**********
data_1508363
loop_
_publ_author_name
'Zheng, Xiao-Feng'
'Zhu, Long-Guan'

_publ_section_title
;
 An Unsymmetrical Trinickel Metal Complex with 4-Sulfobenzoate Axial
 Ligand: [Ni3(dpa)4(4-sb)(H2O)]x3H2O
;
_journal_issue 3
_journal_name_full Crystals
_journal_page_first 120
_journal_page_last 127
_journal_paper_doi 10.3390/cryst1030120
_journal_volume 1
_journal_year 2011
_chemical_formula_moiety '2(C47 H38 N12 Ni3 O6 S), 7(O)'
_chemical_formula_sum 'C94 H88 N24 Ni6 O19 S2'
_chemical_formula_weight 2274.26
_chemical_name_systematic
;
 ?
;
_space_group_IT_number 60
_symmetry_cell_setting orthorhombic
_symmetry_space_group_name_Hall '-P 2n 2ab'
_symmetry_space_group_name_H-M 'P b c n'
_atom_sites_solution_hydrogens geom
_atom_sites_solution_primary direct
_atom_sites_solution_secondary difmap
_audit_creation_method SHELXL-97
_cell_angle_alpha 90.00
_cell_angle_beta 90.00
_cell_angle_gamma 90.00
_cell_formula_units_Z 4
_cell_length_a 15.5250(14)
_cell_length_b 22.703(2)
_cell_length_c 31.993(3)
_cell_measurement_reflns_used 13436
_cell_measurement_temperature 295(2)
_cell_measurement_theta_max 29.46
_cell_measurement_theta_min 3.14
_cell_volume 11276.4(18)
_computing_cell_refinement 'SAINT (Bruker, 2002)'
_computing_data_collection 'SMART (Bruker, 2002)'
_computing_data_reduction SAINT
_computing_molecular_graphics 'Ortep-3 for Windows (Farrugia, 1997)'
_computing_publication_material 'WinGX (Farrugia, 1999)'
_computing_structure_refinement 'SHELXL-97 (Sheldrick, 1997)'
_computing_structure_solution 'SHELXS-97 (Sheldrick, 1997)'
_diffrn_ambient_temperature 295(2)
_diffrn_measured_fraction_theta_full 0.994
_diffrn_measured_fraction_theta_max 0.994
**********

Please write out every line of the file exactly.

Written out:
data_1508363
loop_
_publ_author_name
'Zheng, Xiao-Feng'
'Zhu, Long-Guan'

_publ_section_title
;
 An Unsymmetrical Trinickel Metal Complex with 4-Sulfobenzoate Axial
 Ligand: [Ni3(dpa)4(4-sb)(H2O)]x3H2O
;
_journal_issue 3
_journal_name_full Crystals
_journal_page_first 120
_journal_page_last 127
_journal_paper_doi 10.3390/cryst1030120
_journal_volume 1
_journal_year 2011
_chemical_formula_moiety '2(C47 H38 N12 Ni3 O6 S), 7(O)'
_chemical_formula_sum 'C94 H88 N24 Ni6 O19 S2'
_chemical_formula_weight 2274.26
_chemical_name_systematic
;
 ?
;
_space_group_IT_number 60
_symmetry_cell_setting orthorhombic
_symmetry_space_group_name_Hall '-P 2n 2ab'
_symmetry_space_group_name_H-M 'P b c n'
_atom_sites_solution_hydrogens geom
_atom_sites_solution_primary direct
_atom_sites_solution_secondary difmap
_audit_creation_method SHELXL-97
_cell_angle_alpha 90.00
_cell_angle_beta 90.00
_cell_angle_gamma 90.00
_cell_formula_units_Z 4
_cell_length_a 15.5250(14)
_cell_length_b 22.703(2)
_cell_length_c 31.993(3)
_cell_measurement_reflns_used 13436
_cell_measurement_temperature 295(2)
_cell_measurement_theta_max 29.46
_cell_measurement_theta_min 3.14
_cell_volume 11276.4(18)
_computing_cell_refinement 'SAINT (Bruker, 2002)'
_computing_data_collection 'SMART (Bruker, 2002)'
_computing_data_reduction SAINT
_computing_molecular_graphics 'Ortep-3 for Windows (Farrugia, 1997)'
_computing_publication_material 'WinGX (Farrugia, 1999)'
_computing_structure_refinement 'SHELXL-97 (Sheldrick, 1997)'
_computing_structure_solution 'SHELXS-97 (Sheldrick, 1997)'
_diffrn_ambient_temperature 295(2)
_diffrn_measured_fraction_theta_full 0.994
_diffrn_measured_fraction_theta_max 0.994